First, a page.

What to Expect after Rotator Cuff Repair Surgery

Rotator Cuff

Often times, post-surgical expectations regarding restrictions, precautions and guidelines are not given or were briefly reviewed prior to or post-surgery. The purpose of this blog post is to set appropriate expectations, which will help ease some of the fears associated with surgery and rehabilitation, as well as improve your understanding of what to expect after your rotator cuff repair surgery. If you are interested in reading our full protocol click HERE; this protocol serves as a guideline and is not intended to be utilized as a "one size fits all" template. If you haven’t had surgery and are wondering if surgery is right for you, we have written a blog on non-operative management of rotator cuff tears, click HERE.

Randelli (2012) literature review found the surgical operation to be very safe and is considered a low risk procedure. The most common post-operative complication they found is failure of the repair after surgery. Some research suggests up to a 50% failure rate of the rotator cuff repair after surgery. This might raise the question, WHY?

There are many contributors to why a rotator cuff repair can fail. This includes, but is not limited to, lower bone mineral density, older age, female, larger tear size, fatty infiltration, diabetes mellitus, and smoking. Other factors that can contribute to a failed repair include progressing shoulder movements too slow or too quickly, accelerated exercise prescription, and poor patient compliance of precautions and restrictions (such as not wearing your sling when recommended). The review of these prognostic factors, meaning predictability of outcomes, is not to increase fear nor anxiety, but to help improve your understanding of all the considerations that help us provide the best outcome possible. The above factors can fall into various categories, this includes non-modifiable and modifiable risk factors, as well as factors that are in your control and factors that are in your physical therapist’s control.

Non-Modifiable Risk Factors – age, sex, tear size, fatty infiltration, type I diabetes

Modifiable Risk Factors – smoking

In Your Control – following recommended precautions and restrictions
Things for you to consider – You will be wearing your sling for roughly 6 weeks. On your first physical therapy visit you will learn what you can and cannot do, as well as how to modify dressing and other self-care activities. You will have a weight restriction up until 4 months. Expected return to prior level of function can take anywhere between 5-6 months depending on your activity level and goals.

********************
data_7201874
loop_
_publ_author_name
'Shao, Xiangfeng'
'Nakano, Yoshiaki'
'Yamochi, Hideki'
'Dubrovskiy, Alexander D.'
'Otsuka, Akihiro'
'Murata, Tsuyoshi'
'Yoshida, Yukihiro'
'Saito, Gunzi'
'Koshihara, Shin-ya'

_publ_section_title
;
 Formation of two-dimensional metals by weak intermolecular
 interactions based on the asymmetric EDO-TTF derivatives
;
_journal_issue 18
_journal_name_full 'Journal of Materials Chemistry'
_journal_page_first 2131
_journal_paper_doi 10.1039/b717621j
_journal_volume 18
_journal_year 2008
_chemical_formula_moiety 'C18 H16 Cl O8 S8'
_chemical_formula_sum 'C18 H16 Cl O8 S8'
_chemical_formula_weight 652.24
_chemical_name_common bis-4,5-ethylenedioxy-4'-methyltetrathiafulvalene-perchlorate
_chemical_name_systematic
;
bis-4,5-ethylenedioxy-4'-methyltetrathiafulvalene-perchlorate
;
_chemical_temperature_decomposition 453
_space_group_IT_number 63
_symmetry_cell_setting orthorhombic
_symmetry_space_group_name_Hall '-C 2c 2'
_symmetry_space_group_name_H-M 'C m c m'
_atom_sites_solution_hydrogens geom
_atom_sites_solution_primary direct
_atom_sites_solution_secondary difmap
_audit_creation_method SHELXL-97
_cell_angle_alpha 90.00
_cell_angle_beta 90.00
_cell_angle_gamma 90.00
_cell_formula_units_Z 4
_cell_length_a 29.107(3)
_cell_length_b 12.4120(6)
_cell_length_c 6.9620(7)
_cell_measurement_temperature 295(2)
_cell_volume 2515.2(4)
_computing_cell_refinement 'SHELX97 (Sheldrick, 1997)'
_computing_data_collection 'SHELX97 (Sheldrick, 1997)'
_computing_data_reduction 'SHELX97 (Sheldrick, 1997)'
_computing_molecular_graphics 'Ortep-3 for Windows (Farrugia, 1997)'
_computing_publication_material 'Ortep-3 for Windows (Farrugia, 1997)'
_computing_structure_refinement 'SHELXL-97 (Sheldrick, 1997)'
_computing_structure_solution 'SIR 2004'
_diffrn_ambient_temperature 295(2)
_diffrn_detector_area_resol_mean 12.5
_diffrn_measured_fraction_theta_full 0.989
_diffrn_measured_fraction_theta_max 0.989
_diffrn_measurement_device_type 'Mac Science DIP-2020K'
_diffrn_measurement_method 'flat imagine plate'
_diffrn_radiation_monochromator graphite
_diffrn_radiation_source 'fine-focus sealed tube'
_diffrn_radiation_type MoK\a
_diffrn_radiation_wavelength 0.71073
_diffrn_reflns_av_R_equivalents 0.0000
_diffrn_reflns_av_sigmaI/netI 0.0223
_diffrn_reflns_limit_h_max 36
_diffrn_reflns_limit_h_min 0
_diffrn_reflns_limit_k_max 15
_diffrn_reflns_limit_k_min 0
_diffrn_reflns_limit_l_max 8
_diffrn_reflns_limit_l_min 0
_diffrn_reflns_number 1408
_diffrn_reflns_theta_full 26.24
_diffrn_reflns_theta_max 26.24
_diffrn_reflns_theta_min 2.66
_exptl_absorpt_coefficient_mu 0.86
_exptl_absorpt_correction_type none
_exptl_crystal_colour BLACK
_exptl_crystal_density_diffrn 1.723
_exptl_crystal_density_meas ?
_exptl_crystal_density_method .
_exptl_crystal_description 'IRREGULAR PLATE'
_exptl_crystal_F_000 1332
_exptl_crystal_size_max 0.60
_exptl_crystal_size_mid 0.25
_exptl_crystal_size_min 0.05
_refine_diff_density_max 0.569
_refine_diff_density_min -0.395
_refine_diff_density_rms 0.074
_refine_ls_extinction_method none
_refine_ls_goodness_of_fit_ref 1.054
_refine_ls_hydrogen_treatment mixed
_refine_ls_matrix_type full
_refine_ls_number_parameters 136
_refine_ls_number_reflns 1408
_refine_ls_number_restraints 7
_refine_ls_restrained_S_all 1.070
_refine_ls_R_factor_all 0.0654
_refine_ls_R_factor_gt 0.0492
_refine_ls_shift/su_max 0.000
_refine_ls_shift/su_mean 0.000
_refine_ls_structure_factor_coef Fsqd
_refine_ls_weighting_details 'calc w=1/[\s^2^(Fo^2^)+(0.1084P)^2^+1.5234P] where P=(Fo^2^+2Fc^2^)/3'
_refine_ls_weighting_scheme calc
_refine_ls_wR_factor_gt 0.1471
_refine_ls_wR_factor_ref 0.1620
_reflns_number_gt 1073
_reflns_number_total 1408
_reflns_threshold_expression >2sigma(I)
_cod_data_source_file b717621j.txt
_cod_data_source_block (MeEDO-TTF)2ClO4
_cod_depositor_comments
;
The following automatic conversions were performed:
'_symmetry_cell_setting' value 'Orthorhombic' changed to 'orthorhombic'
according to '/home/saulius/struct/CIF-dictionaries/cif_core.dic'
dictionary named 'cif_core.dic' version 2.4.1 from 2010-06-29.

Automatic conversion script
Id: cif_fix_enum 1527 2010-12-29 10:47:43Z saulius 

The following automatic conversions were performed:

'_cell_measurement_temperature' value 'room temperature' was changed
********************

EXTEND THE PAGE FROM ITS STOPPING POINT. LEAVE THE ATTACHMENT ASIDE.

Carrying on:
In the Physical Therapist’s Control – range of motion progressions, exercise prescription and return to activity guidance.
Things to consider – Rotator cuff repair protocols should be based on the best available research as well as the Physical Therapist’s and Surgeon’s recommendations. If you are interested, here is a breakdown of our protocol, again, this serves as a guideline and not a template. Click HERE.

Below you will find a breakdown of our recommended guidelines for each tear size.

Rotator Cuff Surgery

If you would like to talk to one of our licensed physical therapist, please click HERE, we offer FREE phone consults. We can answer any concerns or questions you may have. If you prefer to contact us directly, please click HERE for our clinic information.

Written by: Dakota Ezell, PT, DPT

Disclaimer: All information on this website is intended for instruction and informational purposes only. The authors are not responsible for any harm or injury that may result. Significant injury risk is possible if you do not follow due diligence and seek suitable professional advice about your injury. No guarantees of specific results are expressly made or implied on this website.

1) Randelli P, Spennacchio P, Ragone V, Arrigoni P, Casella A, Cabitza P. Complications associated with arthroscopic rotator cuff repair: a literature review. Musculoskelet Surg. 2012;96(1):9-16. doi:10.1007/s12306-011-0175-y